After WWII, agriculture used scientific innovations to develop a war on insects, weeds and plant pathogens. The war on famine justified the overproduction of cereal grains, and government subsidies for politically-important crops influenced the development and use of agro-chemicals to maximize production. This focus on the health benefits to plants of being grown in a world free of pathogenic bacteria, fungi and insects now seems unrealistic and short-sighted. The increased yields and profits realized through these farming methods are celebrated, while the costs to beneficial microbes and the environment are largely ignored. The non-target effects of agricultural technological development continue to be realized only as they play out in the laboratory of our world, our pets’ health and our own lives.

Authors David Montgomery and Anne Bikle (The Hidden Half of Nature) write about the remarkable similarity between the relationships human and animal hosts develop with their microbiome, and the relationships plants develop with the earth’s biosphere. They note the functional similarities between the roots of plants and the cells of our gut as they interact with a healthy, robust microbiome. These beneficial soil microbes function much like the microbiome of our colons, enhancing the plant’s ability to uptake minerals and additional nutrients. Plants evolved by providing exudates to soil bacteria and fungi through their roots, in exchange for nitrogen the microbes fix from the soil and atmosphere and make available to the plant.

The theoretically-benign herbicide glyphosate is toxic to these critical nitrogen-fixing bacteria and mycorrhizal fungi in the soil. Additional chemical fertilizers are needed to supply nitrogen, phosphorous and potassium to enhance plant growth. Chemically-fertilized plants get lazy and fail to develop robust root systems, which starves soil microbes. The result of 70+ years of chemical fertilization and soil microbe starvation is a substantial decrease in the plant content of most soil micronutrients (vitamins and minerals). One study that looked at changes in the micronutrient content of fruits and vegetables from 1940 to 1992 documented decreases in all micronutrients, with the exception of phosphorous. These decreases ranged from 2% to 97%, depending on the plant type.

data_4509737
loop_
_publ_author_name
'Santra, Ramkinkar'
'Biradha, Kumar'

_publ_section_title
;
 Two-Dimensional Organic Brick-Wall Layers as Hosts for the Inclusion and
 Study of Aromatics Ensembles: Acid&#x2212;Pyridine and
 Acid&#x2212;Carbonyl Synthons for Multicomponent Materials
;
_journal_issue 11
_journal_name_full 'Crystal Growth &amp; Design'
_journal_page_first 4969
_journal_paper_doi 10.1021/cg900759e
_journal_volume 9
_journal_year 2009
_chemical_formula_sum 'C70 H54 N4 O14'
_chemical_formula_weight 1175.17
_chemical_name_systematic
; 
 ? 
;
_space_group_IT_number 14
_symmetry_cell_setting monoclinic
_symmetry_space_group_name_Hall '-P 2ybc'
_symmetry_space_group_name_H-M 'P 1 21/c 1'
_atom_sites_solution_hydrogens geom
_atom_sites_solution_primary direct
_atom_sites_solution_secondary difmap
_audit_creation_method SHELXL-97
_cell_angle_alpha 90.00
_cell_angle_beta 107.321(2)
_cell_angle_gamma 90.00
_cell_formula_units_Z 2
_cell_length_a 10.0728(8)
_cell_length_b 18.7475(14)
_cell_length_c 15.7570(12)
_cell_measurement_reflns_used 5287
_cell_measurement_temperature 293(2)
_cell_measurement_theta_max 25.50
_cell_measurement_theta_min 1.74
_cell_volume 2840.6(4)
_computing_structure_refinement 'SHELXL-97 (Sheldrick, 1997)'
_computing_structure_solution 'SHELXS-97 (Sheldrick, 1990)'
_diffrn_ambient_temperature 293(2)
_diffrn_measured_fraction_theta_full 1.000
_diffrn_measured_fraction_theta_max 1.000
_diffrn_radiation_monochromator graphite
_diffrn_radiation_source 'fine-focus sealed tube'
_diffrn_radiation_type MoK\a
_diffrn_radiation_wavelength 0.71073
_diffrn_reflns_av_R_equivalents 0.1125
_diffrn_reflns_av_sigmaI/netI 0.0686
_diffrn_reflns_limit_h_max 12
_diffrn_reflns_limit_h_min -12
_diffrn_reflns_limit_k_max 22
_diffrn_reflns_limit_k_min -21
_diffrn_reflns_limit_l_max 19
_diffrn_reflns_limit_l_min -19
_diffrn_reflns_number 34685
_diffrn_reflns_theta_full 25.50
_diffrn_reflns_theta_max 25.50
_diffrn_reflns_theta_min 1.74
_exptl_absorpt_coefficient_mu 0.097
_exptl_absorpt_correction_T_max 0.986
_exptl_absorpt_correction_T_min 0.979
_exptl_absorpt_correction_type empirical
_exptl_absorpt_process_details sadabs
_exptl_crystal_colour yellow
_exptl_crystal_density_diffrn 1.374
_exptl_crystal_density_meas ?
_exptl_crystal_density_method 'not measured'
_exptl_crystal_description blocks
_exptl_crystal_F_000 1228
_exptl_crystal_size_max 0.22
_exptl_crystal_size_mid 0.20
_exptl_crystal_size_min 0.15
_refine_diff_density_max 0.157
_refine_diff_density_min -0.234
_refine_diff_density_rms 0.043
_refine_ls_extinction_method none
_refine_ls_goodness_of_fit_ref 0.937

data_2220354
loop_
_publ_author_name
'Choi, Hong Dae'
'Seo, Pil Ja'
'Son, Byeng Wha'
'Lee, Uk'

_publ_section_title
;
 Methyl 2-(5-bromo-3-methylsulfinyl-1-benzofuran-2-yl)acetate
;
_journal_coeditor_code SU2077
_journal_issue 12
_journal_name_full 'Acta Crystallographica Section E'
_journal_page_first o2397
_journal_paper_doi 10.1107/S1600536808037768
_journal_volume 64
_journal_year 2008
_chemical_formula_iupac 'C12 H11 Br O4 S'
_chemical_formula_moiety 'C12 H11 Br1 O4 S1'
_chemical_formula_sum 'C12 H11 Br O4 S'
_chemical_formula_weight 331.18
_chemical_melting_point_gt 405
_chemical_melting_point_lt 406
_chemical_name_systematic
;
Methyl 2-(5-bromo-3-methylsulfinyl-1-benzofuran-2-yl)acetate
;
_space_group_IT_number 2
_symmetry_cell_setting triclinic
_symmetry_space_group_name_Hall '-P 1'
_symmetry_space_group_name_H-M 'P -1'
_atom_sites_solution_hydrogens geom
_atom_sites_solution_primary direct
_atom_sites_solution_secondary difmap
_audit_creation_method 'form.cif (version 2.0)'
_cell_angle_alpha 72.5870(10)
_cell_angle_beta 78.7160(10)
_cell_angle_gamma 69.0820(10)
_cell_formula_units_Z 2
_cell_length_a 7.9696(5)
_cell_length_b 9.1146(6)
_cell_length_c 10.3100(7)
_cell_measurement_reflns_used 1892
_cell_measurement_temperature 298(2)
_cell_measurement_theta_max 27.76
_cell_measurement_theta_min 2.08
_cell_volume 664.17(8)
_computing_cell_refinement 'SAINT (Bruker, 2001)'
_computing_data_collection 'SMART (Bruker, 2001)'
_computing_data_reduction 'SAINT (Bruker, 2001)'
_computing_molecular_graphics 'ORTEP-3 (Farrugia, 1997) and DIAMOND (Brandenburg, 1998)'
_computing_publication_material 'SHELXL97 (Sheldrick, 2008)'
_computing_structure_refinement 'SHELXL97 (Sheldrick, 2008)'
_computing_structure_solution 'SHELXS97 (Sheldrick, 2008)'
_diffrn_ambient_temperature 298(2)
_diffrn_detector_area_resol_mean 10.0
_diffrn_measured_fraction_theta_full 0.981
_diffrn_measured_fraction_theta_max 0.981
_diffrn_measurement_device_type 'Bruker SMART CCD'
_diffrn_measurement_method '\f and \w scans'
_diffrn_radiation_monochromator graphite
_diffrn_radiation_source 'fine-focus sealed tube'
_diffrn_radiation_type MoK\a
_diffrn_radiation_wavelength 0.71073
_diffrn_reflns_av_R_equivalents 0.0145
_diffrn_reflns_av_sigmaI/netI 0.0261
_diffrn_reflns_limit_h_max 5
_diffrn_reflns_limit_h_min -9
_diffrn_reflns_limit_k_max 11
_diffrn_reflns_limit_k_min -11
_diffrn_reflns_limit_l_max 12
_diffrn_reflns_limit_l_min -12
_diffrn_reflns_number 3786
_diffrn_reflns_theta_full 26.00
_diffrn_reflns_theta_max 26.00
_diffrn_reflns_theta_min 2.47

Studies have shown that magnesium, for example, is necessary for the development of several digestive enzymes. A dietary deficiency of magnesium is related to many human health problems such as ADHD, schizophrenia, bipolar disorder, depression, and not surprisingly, chronic gut inflammation. It is estimated that most Americans now only get 10% to 20% of the magnesium they need through their diets. Many GMO plants (corn, soybeans) were genetically designed to resist the effects of glyphosate, which means they can be exposed to and uptake this chemical without dying. The toxicity of glyphosate residues to the beneficial microbiota of animals and humans is currently being explored. Researchers have found alterations in the beneficial gut microbiome of poultry and cattle fed GMO corn and soybeans, which leaves the animals vulnerable to pathogenic bacteria.

Industrialized agriculture and the use of glyphosate create the same deficiencies in the plants and animals it produces and in the soil that contributes to their growth. Humans and pets, as predators, are at the top of this deficient food chain. The health of our pets is definitely improved when fresh food is substituted for dry extruded diets, but “ancestral” diets can only begin to restore integrity and balance to the system when the meat, plants and supplements included in these diets are derived from organically-farmed sources.